UW Research Team in Nature
Posted on: 11/16/07 | Author: Communications | Categories: All Posts
Biology Professor Alberto Civetta leads Genomics research at UWinnipeg
WINNIPEG, MB – University of Winnipeg Biology professor Dr. Alberto Civetta is part of an international genomics research team featured in the Nov. 8, 2007 issue of the journal Nature. The cover of this month’s Nature magazine highlights an article by the Drosophila 12 Genomes Consortium, of which Civetta’s lab at UWinnipeg is a part.
This important article, and another main paper, together with more than 40 companion papers that are being published over the next few months in several journals, represents the results of the whole analysis of entire genomes from 12 different species.
“This is a landmark event in genomics, and marks a new phase in comparative genomics studies,” said Dr. Civetta, who has taught at UWinnipeg since 2000. “The University of Winnipeg is part of such an effort and I am proud of our participation in the consortium and our contribution.”
“The work on genomics in flies is central to further experiments that bear on essential and difficult problems in development and evolution in many organisms, including Homo sapiens,” said Ed Byard, Chair of the University’s Department of Biology. “A paper in Nature, probably the most prestigious journal in the world, is certainly a landmark in your research program, and a notable accomplishment for The University of Winnipeg.”
Access to the full paper in Nature is at http://www.nature.com/nature/journal/v450/n7167/full/nature06341.html.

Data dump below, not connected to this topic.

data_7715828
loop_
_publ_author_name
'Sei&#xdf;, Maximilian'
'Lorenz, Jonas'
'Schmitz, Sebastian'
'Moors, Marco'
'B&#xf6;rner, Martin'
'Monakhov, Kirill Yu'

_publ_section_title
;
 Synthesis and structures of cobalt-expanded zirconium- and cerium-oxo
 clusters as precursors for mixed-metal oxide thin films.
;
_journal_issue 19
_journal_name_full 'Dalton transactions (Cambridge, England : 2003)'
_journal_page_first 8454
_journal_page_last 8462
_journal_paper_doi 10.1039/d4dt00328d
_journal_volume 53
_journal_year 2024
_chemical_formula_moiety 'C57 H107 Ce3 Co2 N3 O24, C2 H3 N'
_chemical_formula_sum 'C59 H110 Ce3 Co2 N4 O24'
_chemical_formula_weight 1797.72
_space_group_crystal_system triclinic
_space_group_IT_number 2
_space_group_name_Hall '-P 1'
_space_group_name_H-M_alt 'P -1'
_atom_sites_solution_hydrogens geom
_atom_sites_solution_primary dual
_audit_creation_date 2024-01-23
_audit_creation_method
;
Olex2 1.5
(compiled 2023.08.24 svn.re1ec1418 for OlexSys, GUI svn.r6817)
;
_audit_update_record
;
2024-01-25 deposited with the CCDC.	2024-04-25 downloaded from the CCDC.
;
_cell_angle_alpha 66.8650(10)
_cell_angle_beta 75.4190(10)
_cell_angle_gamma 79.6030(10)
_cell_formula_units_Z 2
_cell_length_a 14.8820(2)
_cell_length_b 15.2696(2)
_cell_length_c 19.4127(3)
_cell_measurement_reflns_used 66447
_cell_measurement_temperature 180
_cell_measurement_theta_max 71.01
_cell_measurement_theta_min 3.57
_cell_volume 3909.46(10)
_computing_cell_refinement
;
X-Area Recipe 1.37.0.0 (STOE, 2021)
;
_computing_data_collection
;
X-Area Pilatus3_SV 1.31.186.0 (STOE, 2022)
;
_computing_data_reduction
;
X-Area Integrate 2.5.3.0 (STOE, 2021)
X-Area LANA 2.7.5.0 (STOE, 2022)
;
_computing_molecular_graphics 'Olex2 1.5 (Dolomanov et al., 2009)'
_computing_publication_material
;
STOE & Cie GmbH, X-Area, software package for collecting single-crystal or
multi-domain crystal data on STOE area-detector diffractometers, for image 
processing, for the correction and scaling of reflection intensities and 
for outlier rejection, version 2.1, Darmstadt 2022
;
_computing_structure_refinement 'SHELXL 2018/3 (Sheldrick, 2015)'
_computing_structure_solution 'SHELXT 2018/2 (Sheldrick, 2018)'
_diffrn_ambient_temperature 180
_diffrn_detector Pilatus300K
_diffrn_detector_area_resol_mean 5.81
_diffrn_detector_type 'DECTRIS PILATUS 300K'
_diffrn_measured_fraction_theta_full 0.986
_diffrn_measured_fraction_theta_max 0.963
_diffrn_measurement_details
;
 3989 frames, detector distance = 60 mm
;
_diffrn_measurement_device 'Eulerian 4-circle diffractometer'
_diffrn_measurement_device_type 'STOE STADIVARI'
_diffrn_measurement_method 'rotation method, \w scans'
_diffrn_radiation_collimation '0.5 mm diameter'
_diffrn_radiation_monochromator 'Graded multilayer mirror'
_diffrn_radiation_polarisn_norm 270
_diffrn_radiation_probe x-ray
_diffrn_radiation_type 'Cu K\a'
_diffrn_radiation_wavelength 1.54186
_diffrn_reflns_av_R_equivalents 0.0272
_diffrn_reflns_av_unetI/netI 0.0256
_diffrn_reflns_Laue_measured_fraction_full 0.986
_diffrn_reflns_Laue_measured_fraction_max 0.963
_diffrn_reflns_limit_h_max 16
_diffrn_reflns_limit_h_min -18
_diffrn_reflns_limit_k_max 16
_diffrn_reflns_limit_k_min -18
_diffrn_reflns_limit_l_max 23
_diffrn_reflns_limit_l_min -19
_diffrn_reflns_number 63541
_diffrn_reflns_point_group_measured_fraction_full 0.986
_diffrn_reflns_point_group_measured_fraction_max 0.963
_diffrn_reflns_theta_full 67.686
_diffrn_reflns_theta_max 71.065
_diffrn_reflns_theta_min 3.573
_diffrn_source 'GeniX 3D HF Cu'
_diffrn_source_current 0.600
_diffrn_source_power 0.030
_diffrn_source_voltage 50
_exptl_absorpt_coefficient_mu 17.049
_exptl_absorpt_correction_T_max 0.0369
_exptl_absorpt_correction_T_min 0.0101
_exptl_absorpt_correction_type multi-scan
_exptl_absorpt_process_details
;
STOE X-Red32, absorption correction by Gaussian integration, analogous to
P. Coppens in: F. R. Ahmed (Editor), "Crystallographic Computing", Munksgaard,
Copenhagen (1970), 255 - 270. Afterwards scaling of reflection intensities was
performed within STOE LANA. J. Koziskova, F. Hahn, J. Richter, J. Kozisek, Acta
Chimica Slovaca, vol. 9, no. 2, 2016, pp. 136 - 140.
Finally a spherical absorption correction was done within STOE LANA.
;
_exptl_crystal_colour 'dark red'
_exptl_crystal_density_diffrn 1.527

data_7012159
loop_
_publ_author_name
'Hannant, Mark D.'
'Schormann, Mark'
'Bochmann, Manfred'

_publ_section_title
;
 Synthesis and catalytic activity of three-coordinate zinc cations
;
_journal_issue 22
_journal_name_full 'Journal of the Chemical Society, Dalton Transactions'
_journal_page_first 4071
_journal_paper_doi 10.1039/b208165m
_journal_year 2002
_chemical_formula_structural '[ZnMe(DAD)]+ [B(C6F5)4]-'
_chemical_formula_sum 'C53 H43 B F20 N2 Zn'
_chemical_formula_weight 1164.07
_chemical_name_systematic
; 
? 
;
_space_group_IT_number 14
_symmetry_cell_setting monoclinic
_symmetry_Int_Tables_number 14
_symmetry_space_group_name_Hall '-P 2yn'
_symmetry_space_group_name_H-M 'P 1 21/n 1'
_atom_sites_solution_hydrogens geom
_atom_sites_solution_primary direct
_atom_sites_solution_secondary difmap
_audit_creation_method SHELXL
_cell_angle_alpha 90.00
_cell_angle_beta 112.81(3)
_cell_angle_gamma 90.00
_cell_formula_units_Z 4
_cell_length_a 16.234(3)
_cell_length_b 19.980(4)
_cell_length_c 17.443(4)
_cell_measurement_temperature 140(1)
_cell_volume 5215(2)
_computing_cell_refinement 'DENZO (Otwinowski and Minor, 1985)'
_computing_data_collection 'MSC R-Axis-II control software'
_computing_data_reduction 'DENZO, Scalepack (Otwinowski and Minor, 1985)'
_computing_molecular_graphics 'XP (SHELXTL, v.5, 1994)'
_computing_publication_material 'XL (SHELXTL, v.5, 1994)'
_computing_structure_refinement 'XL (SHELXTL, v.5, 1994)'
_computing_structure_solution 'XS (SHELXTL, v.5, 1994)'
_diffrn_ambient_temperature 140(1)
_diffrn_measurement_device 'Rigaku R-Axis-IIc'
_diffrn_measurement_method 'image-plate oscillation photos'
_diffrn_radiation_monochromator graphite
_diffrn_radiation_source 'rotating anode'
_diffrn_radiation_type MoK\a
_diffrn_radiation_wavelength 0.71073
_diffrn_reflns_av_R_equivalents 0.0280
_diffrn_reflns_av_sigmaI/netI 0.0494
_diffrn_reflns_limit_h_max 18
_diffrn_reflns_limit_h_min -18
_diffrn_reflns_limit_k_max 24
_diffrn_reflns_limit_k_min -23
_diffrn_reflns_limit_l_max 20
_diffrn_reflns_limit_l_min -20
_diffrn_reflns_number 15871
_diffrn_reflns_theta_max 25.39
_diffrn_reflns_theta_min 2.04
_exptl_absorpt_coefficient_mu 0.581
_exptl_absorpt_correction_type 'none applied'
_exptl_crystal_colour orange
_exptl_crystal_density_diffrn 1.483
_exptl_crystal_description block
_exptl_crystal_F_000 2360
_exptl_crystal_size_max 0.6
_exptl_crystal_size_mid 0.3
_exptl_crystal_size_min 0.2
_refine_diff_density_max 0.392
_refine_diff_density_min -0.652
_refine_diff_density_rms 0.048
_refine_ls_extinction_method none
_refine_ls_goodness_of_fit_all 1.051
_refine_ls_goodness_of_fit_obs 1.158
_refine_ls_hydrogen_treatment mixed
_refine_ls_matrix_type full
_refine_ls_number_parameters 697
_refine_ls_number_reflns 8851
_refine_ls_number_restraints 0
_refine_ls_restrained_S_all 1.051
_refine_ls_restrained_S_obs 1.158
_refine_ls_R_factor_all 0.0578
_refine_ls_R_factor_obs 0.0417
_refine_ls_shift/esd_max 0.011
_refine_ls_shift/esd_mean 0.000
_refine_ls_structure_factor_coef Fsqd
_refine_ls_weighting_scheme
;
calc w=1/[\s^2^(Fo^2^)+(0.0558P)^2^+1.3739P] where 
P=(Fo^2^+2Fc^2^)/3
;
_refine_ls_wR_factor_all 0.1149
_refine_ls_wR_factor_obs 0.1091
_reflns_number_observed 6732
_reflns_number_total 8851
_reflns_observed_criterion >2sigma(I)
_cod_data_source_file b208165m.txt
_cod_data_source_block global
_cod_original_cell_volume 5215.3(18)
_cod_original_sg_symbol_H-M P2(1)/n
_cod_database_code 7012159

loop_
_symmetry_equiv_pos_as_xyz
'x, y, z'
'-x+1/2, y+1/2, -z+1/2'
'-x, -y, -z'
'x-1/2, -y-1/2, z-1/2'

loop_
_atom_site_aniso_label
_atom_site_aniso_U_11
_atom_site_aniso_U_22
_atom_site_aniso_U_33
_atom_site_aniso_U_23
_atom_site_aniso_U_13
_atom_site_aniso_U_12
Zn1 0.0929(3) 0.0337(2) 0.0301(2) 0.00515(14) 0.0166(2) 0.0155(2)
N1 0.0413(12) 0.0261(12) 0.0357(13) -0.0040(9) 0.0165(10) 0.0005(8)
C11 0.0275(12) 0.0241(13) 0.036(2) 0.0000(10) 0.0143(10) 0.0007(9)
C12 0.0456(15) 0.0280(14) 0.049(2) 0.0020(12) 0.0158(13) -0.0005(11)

Synopsis of the Nature article
Comparative analysis of multiple genomes in a phylogenetic framework dramatically improves the precision and sensitivity of evolutionary inference, producing more robust results than single-genome analyses can provide. The genomes of 12 Drosophila species, 10 of which are presented here for the first time (sechellia, simulans, yakuba, erecta, ananassae, persimilis, willistoni, mojavensis, virilis and grimshawi), illustrate how rates and patterns of sequence divergence across taxa can illuminate evolutionary processes on a genomic scale. These genome sequences augment the formidable genetic tools that have made Drosophila melanogaster a pre-eminent model for animal genetics, and will further catalyse fundamental research on mechanisms of development, cell biology, genetics, disease, neurobiology, behaviour, physiology and evolution. Despite remarkable similarities among these Drosophila species, we identified many putatively non-neutral changes in protein-coding genes, non-coding RNA genes, and cis-regulatory regions. These may prove to underlie differences in the ecology and behaviour of these diverse species.
For more information on Dr. Civetta’s research, visit http://www.uwinnipeg.ca/index/research-2006-a-civetta.
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